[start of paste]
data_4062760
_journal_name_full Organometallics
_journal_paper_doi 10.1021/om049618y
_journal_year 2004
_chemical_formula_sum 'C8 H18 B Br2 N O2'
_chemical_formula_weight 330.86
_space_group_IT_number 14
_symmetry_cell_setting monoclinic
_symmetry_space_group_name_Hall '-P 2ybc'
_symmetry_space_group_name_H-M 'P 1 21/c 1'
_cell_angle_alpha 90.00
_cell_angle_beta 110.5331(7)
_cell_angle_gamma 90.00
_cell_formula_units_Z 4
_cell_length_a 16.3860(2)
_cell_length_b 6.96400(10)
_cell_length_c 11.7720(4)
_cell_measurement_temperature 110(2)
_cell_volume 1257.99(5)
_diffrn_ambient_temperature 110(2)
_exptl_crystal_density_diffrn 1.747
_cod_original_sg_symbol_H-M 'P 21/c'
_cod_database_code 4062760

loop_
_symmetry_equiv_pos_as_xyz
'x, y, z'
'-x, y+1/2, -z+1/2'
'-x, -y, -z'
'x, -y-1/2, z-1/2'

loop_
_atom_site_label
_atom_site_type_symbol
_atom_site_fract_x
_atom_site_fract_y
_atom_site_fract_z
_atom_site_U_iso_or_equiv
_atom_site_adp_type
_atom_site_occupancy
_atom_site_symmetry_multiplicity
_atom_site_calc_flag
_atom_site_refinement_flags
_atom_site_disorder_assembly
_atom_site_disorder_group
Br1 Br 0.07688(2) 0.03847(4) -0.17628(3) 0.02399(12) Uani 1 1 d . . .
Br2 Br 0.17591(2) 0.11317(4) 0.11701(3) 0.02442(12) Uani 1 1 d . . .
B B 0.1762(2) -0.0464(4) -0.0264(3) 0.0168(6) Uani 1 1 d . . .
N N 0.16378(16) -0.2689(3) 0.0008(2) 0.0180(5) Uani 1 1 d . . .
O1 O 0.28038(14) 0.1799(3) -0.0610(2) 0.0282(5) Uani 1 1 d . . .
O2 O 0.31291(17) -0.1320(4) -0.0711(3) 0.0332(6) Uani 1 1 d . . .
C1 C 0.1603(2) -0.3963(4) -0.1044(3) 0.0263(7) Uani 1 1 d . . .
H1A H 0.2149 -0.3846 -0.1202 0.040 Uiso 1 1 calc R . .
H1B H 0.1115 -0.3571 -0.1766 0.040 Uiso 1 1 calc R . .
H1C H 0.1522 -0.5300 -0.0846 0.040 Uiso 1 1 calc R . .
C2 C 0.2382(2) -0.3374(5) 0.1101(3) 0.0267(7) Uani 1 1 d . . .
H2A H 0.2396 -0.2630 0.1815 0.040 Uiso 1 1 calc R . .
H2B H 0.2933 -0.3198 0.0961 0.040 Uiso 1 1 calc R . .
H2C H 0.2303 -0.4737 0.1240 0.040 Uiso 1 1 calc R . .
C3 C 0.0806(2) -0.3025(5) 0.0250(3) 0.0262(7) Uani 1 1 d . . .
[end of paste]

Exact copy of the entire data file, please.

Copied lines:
data_4062760
_journal_name_full Organometallics
_journal_paper_doi 10.1021/om049618y
_journal_year 2004
_chemical_formula_sum 'C8 H18 B Br2 N O2'
_chemical_formula_weight 330.86
_space_group_IT_number 14
_symmetry_cell_setting monoclinic
_symmetry_space_group_name_Hall '-P 2ybc'
_symmetry_space_group_name_H-M 'P 1 21/c 1'
_cell_angle_alpha 90.00
_cell_angle_beta 110.5331(7)
_cell_angle_gamma 90.00
_cell_formula_units_Z 4
_cell_length_a 16.3860(2)
_cell_length_b 6.96400(10)
_cell_length_c 11.7720(4)
_cell_measurement_temperature 110(2)
_cell_volume 1257.99(5)
_diffrn_ambient_temperature 110(2)
_exptl_crystal_density_diffrn 1.747
_cod_original_sg_symbol_H-M 'P 21/c'
_cod_database_code 4062760

loop_
_symmetry_equiv_pos_as_xyz
'x, y, z'
'-x, y+1/2, -z+1/2'
'-x, -y, -z'
'x, -y-1/2, z-1/2'

loop_
_atom_site_label
_atom_site_type_symbol
_atom_site_fract_x
_atom_site_fract_y
_atom_site_fract_z
_atom_site_U_iso_or_equiv
_atom_site_adp_type
_atom_site_occupancy
_atom_site_symmetry_multiplicity
_atom_site_calc_flag
_atom_site_refinement_flags
_atom_site_disorder_assembly
_atom_site_disorder_group
Br1 Br 0.07688(2) 0.03847(4) -0.17628(3) 0.02399(12) Uani 1 1 d . . .
Br2 Br 0.17591(2) 0.11317(4) 0.11701(3) 0.02442(12) Uani 1 1 d . . .
B B 0.1762(2) -0.0464(4) -0.0264(3) 0.0168(6) Uani 1 1 d . . .
N N 0.16378(16) -0.2689(3) 0.0008(2) 0.0180(5) Uani 1 1 d . . .
O1 O 0.28038(14) 0.1799(3) -0.0610(2) 0.0282(5) Uani 1 1 d . . .
O2 O 0.31291(17) -0.1320(4) -0.0711(3) 0.0332(6) Uani 1 1 d . . .
C1 C 0.1603(2) -0.3963(4) -0.1044(3) 0.0263(7) Uani 1 1 d . . .
H1A H 0.2149 -0.3846 -0.1202 0.040 Uiso 1 1 calc R . .
H1B H 0.1115 -0.3571 -0.1766 0.040 Uiso 1 1 calc R . .
H1C H 0.1522 -0.5300 -0.0846 0.040 Uiso 1 1 calc R . .
C2 C 0.2382(2) -0.3374(5) 0.1101(3) 0.0267(7) Uani 1 1 d . . .
H2A H 0.2396 -0.2630 0.1815 0.040 Uiso 1 1 calc R . .
H2B H 0.2933 -0.3198 0.0961 0.040 Uiso 1 1 calc R . .
H2C H 0.2303 -0.4737 0.1240 0.040 Uiso 1 1 calc R . .
C3 C 0.0806(2) -0.3025(5) 0.0250(3) 0.0262(7) Uani 1 1 d . . .